Rosenfelder's rules correspond to Crystal's narratives, but they don't usually offer any insight into how, when and why they came to exist (a great plus for learnability). Moreover, they're much better at procedures for deciphering symbol-to-sound than they are for remembering the sound-to-symbol spelling.

  4. Crystal does write at length on island. A sequence of two processes:

    1. In English and French, a letter S was inserted into ile to make things easier. Everybody knew Latin, of course, so the S would remind them of Latin insula — exactly the same thinking that led to debt and receipt

    2. In English, iland was re-analysed as isle + land, and the spelling was adjusted accordingly.

    Crystal doesn't write about viscount but I think it's a simple case of the pronunciation changing. In French they changed the spelling to match the new pronunciation, but in English we didn't.

  5. John, your last paragraph seems to place the insertion of P into debt and receipt quite late in the history of spelling. Rather, it's the other way round. It's the loss of P in deceit that came later.

    According to the OED, both Old French and Middle English had spellings with and without P. The word conceit was coined in English presumably on the analogy of deceit. Purely by chance, it chose the spelling without P.

    There's a quote from Gower (1393) where the rhyming shows that the P was silent:
    And that he dide for deceipt,
    For she began to axe him streit.

  6. At Amazon they are taking pre-orders for _Spell It Out: The Curious, Enthralling and Extraordinary Story of English Spelling_ which will be available on the 4th June NEXT YEAR!!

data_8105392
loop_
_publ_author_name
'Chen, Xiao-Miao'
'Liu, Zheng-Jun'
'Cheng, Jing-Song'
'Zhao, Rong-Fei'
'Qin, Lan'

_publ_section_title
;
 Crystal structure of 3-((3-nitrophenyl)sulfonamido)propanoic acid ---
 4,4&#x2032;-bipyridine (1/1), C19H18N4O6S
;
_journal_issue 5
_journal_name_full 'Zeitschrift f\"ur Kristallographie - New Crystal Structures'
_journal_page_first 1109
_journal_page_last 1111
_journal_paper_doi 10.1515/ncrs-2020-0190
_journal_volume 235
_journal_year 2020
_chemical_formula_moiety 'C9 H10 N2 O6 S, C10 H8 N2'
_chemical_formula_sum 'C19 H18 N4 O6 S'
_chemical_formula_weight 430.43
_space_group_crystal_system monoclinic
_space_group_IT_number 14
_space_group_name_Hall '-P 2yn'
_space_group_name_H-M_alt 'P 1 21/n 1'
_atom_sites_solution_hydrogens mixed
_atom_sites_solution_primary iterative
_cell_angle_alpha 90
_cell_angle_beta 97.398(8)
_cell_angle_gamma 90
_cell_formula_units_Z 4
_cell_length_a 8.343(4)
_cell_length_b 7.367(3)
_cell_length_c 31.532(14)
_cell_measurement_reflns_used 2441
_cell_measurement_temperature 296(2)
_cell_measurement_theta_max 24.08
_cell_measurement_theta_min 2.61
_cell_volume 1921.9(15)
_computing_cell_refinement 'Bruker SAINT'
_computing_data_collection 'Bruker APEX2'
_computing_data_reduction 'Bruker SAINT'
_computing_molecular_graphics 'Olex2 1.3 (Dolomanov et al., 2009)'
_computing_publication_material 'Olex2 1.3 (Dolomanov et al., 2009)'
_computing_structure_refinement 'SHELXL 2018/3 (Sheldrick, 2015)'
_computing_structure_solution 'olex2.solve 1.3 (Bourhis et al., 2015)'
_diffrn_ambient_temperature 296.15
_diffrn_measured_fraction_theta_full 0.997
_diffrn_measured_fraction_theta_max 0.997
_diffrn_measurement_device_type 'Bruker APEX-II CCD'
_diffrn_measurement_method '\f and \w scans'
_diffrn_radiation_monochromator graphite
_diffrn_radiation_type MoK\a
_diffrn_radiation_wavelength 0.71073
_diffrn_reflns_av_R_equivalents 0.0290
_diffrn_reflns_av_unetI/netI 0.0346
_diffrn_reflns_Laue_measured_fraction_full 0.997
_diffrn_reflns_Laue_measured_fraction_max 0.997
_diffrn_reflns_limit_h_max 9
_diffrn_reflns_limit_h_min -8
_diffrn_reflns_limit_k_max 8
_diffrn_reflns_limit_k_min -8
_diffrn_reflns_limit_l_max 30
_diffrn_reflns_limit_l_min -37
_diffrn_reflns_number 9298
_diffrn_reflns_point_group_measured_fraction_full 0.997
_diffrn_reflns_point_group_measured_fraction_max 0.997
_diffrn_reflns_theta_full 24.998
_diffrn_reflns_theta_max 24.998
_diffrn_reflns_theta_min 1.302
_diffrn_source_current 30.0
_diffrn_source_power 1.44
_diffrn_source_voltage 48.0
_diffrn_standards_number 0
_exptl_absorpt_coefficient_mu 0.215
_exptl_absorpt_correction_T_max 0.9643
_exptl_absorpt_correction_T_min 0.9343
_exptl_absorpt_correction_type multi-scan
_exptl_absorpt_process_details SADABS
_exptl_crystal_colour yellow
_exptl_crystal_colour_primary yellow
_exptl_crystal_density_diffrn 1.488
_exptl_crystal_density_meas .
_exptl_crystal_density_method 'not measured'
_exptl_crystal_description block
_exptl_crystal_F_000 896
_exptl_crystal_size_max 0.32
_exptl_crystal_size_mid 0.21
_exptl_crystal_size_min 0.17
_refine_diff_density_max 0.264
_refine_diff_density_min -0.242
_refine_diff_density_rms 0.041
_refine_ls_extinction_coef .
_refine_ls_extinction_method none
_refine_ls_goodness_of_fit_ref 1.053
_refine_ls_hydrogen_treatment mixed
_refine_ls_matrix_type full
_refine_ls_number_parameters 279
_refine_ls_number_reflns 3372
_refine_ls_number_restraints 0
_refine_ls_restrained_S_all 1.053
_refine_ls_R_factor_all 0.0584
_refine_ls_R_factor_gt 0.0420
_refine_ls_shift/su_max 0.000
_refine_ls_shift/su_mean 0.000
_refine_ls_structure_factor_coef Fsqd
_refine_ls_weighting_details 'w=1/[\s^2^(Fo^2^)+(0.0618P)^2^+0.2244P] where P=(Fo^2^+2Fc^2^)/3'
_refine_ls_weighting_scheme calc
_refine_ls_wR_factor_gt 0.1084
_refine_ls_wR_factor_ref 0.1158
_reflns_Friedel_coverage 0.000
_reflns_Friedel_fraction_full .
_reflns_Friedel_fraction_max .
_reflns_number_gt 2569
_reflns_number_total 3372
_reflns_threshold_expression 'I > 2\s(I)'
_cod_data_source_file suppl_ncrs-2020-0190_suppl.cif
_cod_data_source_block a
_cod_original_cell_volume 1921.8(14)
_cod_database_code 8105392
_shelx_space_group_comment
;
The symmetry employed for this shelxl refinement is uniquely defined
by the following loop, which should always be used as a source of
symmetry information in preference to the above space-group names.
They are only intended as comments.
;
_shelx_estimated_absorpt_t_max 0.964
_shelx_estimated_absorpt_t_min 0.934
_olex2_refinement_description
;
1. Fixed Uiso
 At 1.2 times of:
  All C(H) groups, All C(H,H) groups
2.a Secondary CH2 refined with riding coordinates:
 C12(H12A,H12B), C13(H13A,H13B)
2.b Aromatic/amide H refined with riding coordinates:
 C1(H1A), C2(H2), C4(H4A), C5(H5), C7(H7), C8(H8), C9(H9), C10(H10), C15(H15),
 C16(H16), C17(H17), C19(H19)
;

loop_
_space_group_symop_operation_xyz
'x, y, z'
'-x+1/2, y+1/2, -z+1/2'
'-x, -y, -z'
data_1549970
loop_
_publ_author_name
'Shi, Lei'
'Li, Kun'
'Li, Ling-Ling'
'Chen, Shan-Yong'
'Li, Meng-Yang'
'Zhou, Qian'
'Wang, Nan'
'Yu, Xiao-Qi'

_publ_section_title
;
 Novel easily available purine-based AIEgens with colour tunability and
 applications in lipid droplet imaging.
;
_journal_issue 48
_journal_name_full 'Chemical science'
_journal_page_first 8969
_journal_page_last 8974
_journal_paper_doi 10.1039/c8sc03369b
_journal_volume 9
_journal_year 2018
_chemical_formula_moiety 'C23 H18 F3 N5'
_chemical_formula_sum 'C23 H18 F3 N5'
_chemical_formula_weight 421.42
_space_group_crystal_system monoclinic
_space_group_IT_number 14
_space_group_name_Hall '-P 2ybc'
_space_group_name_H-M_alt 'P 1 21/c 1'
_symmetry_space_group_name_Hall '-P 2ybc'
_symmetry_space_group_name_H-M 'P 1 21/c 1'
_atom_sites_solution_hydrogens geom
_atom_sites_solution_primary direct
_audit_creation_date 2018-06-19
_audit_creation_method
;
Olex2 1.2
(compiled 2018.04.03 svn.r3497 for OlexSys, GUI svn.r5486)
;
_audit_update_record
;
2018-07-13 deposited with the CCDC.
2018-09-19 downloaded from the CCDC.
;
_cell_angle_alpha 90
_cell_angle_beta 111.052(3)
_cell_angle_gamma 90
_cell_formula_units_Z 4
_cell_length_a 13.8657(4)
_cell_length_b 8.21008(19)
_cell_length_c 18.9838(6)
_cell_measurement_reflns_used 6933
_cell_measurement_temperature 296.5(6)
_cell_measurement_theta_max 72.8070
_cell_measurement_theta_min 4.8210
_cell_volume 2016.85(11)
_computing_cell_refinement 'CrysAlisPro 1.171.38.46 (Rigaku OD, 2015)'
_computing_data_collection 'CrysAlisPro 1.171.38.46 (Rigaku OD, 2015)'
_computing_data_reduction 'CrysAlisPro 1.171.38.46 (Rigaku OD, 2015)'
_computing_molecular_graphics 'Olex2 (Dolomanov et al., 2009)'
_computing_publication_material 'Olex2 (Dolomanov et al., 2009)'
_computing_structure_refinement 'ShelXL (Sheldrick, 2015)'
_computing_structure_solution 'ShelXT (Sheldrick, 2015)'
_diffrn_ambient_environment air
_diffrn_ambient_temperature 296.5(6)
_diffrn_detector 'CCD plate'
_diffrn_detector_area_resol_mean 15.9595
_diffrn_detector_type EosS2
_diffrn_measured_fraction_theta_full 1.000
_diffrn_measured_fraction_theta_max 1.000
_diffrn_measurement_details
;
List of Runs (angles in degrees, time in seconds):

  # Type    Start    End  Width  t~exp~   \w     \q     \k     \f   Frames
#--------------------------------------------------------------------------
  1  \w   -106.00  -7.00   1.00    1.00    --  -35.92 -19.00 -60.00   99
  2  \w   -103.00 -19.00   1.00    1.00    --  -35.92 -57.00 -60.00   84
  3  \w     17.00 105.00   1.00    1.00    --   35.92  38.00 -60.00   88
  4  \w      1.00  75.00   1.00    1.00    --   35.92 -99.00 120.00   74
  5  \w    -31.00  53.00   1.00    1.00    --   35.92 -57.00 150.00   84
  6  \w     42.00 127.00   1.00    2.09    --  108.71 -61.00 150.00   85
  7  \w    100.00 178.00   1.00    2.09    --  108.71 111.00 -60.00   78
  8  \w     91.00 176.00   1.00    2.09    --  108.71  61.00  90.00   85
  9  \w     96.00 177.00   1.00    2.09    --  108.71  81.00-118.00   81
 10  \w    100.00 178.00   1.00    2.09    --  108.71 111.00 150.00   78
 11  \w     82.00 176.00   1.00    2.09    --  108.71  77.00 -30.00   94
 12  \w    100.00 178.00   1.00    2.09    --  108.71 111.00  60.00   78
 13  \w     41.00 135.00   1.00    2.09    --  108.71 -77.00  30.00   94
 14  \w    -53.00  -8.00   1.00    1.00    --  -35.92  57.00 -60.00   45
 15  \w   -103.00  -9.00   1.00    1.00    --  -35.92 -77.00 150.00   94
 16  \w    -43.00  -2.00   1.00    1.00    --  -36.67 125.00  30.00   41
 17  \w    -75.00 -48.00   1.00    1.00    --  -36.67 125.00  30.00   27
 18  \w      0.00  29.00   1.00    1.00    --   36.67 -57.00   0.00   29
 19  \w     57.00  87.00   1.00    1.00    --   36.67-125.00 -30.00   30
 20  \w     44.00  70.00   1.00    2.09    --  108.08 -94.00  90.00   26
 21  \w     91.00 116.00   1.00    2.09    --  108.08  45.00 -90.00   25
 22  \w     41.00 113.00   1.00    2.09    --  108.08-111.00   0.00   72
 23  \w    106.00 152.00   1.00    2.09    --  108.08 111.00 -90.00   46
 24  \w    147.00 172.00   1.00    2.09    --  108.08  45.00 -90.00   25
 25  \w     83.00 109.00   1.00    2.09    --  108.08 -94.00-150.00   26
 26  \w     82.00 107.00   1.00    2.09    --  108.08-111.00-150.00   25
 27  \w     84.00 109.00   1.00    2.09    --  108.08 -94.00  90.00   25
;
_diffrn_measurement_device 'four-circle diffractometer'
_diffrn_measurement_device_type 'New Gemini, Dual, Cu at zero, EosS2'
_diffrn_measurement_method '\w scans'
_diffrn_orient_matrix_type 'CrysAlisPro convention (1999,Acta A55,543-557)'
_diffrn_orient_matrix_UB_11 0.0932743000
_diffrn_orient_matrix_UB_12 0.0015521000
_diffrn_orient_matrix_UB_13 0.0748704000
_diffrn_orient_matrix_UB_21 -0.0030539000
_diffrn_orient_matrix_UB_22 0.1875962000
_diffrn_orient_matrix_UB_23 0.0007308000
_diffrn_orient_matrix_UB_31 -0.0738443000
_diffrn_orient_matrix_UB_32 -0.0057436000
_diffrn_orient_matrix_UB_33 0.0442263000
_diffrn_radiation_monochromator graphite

Do you know how different it will be?

    1. richardelguru

      Very suspicious. The cover is almost identical with the book we're talking about. It has just eight more places, is hardback, and costs a couple of pounds more.

      The present book has ISBN and eISBN numbers beginning with 978. The alleged future book has an ISBN-13 number with the same prefix, although it's purportedly to be issued by a different publisher.

    2. UK vs US editions? The US Amazon does not have the in-print edition available except through other sellers, many of which are UK, and some Germany. And the edition that's out is a UK publisher, whereas the coming edition is a US publisher.

    3. Thanks for sharing. I teach English in Italy and it's always useful to be able to give an explanation to students for seemingly illogical English spelling (when compared to the very regular Italian language). I'll check it out. Looking forward to reading more of your posts.